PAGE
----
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# Doubt regarding sorting of a list specific field

Dear All,

I have doubt regarding sorting. I have a list
that list have another list (eg)

list = [[1234,'name1'],[2234,'name2'],[0432,'name3']]

I want to sort only numeric value having array field.
How I need to do for that.

with regards
Prabahar

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Jul 18 '05 #1
6 1801
"praba kar" <pr*********@yahoo.co.in> schrieb im Newsbeitrag
news:ma**************************************@pyth on.org...
| Dear All,
|
| I have doubt regarding sorting. I have a list
| that list have another list (eg)
|
| list = [[1234,'name1'],[2234,'name2'],[0432,'name3']]

-> Be careful, 0432 is octal notation for 282.
|
| I want to sort only numeric value having array field.
| How I need to do for that.

You may want use the decorate-sort-undecorate idiom.
I othere words, you isolate the index you want to sort by,
sort on the indices, than get rid of the indices again.

Something like:

def sortSeqOfSeqs(seq, idx):
tmp = sorted([(elem[idx], elem) for elem in seq])
return [elem[1] for elem in tmp]

seq = [[1234,'name1'],[2234,'name2'],[1432,'name3']]
print sortSeqOfSeqs(seq, 0)
# prints [[1234, 'name1'], [1432, 'name3'], [2234, 'name2']]
# Or to sort by the name index
print sortSeqOfSeqs(seq, 1)
# prints [[1234, 'name1'], [2234, 'name2'], [1432, 'name3']]
Is this what you we're looking for?

--

Vincent Wehren

|
| with regards
| Prabahar
|
|
|
|
|
|
| __________________________________________________ ______________________
| Yahoo! India Matrimony: Find your life partner online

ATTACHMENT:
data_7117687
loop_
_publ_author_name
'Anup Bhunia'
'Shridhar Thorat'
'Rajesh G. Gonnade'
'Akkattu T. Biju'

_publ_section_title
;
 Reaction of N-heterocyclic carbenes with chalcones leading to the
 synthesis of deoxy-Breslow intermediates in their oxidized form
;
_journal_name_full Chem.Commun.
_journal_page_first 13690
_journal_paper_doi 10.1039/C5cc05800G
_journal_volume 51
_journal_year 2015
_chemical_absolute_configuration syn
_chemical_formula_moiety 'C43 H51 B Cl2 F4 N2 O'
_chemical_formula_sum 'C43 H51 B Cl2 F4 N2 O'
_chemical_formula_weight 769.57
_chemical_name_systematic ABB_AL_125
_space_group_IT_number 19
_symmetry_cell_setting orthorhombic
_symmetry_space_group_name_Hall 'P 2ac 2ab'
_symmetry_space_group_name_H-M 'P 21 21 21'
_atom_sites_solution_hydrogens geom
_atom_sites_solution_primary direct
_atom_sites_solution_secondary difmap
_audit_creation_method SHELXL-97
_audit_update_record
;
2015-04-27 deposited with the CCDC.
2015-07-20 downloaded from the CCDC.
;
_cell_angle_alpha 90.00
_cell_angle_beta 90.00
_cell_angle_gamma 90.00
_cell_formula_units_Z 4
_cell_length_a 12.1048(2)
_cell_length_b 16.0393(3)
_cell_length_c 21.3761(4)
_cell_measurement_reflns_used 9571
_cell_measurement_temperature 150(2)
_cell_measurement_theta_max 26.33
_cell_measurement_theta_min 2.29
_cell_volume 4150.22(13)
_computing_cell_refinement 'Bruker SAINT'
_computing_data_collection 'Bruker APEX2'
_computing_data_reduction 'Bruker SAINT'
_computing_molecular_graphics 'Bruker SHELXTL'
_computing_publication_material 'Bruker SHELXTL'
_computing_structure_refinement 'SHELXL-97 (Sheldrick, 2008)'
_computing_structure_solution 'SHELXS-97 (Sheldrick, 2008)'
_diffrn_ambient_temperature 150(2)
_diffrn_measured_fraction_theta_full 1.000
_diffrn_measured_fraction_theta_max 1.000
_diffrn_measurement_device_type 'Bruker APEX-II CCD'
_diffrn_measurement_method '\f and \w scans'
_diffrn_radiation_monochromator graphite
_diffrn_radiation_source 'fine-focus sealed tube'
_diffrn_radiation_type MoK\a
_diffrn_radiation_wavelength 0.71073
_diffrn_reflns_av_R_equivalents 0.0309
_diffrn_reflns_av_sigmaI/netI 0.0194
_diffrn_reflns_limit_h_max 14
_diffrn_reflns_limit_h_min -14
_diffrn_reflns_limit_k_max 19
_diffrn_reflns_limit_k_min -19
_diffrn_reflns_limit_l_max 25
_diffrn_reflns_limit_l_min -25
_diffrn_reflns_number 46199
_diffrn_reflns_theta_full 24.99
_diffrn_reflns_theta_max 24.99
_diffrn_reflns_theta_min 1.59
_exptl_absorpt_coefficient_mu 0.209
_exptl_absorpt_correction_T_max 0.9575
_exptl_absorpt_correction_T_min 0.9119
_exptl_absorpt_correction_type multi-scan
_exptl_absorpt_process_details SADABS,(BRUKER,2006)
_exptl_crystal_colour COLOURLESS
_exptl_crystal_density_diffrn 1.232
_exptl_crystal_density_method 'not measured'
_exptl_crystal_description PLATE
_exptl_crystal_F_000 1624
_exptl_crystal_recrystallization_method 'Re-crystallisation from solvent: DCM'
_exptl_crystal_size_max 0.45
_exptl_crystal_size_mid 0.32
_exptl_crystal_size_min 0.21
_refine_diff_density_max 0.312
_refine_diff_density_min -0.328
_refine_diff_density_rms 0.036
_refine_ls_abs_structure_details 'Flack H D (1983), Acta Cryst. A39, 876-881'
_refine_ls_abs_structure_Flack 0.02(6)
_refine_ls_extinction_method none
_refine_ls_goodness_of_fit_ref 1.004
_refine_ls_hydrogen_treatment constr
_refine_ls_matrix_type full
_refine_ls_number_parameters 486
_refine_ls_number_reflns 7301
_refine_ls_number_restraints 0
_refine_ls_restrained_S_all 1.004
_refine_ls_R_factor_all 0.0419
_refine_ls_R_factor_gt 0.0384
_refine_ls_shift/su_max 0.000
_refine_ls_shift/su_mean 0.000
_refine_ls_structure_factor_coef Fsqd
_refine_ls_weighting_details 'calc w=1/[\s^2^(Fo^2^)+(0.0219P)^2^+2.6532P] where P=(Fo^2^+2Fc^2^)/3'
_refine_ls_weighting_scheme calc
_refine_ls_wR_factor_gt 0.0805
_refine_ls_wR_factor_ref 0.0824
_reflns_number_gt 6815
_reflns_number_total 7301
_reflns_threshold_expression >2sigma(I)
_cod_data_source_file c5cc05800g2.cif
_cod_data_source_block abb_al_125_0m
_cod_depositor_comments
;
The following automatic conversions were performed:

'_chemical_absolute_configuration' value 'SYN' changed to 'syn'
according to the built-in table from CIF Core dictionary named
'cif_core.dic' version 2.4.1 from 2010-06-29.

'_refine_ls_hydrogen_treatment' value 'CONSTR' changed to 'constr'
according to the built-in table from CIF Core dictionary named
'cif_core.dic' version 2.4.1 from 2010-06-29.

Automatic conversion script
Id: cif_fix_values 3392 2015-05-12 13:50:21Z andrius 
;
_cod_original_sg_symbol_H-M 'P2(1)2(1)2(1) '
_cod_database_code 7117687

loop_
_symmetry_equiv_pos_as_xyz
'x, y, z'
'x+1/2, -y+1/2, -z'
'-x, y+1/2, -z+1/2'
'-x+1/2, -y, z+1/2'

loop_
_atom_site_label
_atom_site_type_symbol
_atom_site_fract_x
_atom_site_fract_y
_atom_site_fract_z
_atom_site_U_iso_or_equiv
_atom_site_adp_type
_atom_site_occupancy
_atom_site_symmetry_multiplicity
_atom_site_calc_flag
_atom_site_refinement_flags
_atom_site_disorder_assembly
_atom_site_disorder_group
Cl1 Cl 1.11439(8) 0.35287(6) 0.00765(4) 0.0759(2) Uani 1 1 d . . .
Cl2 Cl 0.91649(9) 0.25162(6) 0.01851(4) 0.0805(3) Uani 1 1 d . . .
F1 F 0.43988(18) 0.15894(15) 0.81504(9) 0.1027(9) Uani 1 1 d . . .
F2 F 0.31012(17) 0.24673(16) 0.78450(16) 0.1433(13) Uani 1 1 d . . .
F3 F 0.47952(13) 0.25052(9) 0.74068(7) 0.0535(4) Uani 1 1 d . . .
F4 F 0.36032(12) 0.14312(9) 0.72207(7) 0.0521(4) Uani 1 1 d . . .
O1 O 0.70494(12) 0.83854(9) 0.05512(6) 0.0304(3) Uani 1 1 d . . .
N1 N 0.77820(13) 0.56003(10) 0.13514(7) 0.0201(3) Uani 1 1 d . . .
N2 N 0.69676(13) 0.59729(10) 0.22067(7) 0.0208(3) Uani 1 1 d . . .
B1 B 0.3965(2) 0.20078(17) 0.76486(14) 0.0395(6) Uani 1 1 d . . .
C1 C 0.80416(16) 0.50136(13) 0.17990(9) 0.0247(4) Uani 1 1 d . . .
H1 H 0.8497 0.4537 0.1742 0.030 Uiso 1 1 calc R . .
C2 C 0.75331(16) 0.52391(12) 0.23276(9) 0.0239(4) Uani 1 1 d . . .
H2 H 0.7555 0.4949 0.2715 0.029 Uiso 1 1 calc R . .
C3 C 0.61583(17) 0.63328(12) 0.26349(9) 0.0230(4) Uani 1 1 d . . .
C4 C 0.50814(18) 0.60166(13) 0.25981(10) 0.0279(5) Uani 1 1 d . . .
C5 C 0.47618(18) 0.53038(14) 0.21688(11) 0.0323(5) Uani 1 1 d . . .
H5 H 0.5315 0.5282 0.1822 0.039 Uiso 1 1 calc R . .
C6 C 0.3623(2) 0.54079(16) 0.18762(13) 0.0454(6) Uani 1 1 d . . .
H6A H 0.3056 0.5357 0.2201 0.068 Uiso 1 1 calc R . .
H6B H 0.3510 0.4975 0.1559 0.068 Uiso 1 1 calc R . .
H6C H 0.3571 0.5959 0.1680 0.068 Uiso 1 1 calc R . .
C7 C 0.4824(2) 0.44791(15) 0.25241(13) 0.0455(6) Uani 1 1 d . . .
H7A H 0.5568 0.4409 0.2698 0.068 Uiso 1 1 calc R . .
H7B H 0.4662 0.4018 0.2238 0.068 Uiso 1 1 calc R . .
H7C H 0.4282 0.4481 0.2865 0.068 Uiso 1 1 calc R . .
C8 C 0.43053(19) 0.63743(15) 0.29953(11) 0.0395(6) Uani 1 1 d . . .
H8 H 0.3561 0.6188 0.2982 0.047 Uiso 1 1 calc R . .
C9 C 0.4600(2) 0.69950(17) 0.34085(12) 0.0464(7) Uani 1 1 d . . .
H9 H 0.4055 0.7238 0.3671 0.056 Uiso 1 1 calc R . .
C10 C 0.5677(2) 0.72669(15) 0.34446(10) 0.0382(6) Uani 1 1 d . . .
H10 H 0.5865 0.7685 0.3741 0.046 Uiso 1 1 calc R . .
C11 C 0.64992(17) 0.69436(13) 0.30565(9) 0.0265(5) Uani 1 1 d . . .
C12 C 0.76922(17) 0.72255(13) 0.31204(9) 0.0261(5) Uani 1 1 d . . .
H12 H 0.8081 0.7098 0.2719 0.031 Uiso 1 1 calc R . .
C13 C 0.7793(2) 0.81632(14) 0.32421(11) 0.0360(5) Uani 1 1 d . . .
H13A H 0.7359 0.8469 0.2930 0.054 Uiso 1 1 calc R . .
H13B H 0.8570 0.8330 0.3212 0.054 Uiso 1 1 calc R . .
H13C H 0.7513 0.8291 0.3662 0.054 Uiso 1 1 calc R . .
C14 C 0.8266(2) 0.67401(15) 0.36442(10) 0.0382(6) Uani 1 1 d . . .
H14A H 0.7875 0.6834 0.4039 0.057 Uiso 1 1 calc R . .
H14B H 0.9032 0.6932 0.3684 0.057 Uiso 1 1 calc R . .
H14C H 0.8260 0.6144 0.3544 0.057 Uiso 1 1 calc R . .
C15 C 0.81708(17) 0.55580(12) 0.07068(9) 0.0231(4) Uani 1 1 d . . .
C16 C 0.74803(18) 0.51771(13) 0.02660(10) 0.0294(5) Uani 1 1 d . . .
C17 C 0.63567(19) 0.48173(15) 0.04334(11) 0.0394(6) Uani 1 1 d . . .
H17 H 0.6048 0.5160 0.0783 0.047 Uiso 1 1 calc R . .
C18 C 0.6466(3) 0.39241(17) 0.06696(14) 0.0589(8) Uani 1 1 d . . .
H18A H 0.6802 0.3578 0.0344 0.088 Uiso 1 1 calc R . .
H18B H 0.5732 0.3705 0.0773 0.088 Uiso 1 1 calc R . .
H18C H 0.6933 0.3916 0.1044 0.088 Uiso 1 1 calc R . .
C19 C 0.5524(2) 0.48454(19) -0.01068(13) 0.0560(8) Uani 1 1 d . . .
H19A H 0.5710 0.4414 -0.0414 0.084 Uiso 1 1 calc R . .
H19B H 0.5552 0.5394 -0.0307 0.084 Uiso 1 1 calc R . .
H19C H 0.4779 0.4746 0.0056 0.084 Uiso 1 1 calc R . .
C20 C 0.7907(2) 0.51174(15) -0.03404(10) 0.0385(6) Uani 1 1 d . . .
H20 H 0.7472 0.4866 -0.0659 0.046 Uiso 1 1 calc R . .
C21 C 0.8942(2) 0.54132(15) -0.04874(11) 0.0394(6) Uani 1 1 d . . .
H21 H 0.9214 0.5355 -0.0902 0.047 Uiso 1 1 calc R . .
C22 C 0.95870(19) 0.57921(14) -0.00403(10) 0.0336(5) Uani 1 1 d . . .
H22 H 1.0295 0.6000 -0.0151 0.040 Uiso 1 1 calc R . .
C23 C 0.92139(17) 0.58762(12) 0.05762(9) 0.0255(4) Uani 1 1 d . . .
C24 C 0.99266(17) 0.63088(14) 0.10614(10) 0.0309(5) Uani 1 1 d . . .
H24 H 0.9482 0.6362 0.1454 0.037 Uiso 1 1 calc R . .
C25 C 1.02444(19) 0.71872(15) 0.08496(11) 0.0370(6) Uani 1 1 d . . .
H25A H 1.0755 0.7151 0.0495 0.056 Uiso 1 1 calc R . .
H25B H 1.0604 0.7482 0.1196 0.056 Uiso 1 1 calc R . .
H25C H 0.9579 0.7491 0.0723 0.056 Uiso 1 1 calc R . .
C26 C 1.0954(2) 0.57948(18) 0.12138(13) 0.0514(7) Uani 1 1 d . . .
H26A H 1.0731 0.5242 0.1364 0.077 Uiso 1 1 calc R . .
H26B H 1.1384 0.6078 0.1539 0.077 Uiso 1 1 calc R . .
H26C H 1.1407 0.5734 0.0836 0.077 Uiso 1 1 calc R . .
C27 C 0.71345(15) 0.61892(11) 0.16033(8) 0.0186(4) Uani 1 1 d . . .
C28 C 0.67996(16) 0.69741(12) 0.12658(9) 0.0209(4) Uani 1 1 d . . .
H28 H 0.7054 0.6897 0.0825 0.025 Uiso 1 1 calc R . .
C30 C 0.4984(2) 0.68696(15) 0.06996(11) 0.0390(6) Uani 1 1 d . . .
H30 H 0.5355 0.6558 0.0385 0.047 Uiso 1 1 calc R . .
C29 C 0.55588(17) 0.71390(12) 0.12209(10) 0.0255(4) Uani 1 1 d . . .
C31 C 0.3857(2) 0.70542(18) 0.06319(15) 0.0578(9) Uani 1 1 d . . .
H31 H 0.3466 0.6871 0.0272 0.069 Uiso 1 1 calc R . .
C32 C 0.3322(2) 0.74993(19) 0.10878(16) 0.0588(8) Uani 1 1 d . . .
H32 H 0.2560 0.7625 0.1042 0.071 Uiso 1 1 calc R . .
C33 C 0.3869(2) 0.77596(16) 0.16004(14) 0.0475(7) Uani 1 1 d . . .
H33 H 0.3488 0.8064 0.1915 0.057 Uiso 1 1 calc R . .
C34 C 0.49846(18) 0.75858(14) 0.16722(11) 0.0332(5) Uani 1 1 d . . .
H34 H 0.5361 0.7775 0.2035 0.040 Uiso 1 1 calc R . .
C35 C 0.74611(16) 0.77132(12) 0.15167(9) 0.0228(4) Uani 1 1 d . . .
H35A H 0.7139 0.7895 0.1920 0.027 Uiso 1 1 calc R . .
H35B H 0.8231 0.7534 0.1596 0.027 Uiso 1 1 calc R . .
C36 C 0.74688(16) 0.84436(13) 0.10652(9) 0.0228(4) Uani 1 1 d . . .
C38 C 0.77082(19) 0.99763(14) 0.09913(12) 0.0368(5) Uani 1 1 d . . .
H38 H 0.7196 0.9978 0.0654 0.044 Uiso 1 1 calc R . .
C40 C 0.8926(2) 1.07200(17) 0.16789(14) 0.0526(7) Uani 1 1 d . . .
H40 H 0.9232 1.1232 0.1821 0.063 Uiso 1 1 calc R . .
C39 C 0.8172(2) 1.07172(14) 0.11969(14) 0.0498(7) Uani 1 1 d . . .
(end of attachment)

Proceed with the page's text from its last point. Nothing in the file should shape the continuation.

Jul 18 '05 #2
praba kar wrote:
I have doubt regarding sorting. I have a list
that list have another list (eg)

list = [[1234,'name1'],[2234,'name2'],[0432,'name3']]

I want to sort only numeric value having array field.
How I need to do for that.

In Python 2.4:

py> import operator
py> seq = [(1234,'name1'),(2234,'name2'),(1432,'name3')]
py> seq.sort(key=operator.itemgetter(0))
py> seq
[(1234, 'name1'), (1432, 'name3'), (2234, 'name2')]

Note that I've changed your name 'list' to 'seq' since 'list' is
shadowing the builtin list function in your code, and I've changed your
nested lists to tuples because they look like groups of differently
typed objects, not sequences of similarly typed objects. See:

http://www.python.org/doc/faq/genera...ist-data-types

That said, the code I've given will still work if you shadow the builtin
list or if you use lists instead of tuples.

STeVe
Jul 18 '05 #3
Le Wed, 13 Apr 2005 01:13:40 -0600, Steven Bethard a écrit :
praba kar wrote:
list = [[1234,'name1'],[2234,'name2'],[0432,'name3']]

I want to sort only numeric value having array field.
How I need to do for that.

In Python 2.4:

py> import operator
py> seq = [(1234,'name1'),(2234,'name2'),(1432,'name3')]
py> seq.sort(key=operator.itemgetter(0))
py> seq
[(1234, 'name1'), (1432, 'name3'), (2234, 'name2')]

Note that I've changed your name 'list' to 'seq' since 'list' is
shadowing the builtin list function in your code, and I've changed your
nested lists to tuples because they look like groups of differently
typed objects, not sequences of similarly typed objects. See:

STeVe

nice explaination. But, if the items of the list are tuples the default